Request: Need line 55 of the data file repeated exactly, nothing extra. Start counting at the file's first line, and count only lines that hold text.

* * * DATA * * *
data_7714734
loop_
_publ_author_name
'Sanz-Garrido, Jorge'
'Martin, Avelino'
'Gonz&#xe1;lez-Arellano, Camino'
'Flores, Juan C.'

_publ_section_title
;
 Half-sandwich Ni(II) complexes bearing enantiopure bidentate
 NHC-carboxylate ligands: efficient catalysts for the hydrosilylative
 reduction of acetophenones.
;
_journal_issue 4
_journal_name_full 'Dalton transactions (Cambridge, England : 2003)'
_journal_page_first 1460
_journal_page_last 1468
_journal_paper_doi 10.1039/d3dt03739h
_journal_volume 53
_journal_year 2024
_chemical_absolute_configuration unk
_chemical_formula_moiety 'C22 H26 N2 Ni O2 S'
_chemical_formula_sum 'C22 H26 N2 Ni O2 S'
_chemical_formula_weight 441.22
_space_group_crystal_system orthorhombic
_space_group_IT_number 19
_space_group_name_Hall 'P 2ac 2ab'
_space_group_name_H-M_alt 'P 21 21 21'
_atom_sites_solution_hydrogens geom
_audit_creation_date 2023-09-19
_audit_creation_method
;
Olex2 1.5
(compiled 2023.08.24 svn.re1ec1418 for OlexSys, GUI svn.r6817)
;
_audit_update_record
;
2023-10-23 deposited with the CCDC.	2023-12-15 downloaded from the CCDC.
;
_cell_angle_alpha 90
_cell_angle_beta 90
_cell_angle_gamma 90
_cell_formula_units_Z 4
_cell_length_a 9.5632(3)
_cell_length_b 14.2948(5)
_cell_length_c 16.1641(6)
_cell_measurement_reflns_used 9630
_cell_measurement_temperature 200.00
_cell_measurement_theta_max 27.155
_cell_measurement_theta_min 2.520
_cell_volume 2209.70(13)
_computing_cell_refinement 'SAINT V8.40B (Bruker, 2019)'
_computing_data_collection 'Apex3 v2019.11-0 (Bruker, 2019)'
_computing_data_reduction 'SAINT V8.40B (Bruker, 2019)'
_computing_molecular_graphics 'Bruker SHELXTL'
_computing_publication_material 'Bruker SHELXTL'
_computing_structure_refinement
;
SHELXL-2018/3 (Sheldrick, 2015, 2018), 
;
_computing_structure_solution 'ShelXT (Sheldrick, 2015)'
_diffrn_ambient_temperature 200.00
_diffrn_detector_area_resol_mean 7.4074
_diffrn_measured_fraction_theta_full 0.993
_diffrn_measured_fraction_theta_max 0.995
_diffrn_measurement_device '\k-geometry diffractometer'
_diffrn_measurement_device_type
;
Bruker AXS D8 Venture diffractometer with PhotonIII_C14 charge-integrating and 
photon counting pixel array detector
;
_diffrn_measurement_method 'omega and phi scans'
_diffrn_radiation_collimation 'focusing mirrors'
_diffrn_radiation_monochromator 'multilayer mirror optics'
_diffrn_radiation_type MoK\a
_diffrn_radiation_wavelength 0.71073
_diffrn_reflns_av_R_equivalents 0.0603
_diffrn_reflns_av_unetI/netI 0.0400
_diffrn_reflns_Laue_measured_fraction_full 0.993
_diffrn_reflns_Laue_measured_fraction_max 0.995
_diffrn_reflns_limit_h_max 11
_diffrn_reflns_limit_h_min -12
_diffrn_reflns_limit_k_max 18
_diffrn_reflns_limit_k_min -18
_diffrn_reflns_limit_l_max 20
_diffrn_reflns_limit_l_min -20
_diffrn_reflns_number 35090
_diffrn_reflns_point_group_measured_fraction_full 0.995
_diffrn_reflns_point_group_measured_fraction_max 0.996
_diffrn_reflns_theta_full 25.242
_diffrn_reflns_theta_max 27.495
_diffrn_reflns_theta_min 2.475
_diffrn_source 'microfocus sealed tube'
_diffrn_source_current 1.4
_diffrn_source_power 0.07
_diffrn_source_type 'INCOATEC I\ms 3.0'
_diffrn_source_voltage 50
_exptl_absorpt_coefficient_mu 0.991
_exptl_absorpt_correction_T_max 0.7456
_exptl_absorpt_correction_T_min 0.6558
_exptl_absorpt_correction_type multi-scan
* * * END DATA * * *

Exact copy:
_computing_molecular_graphics 'Bruker SHELXTL'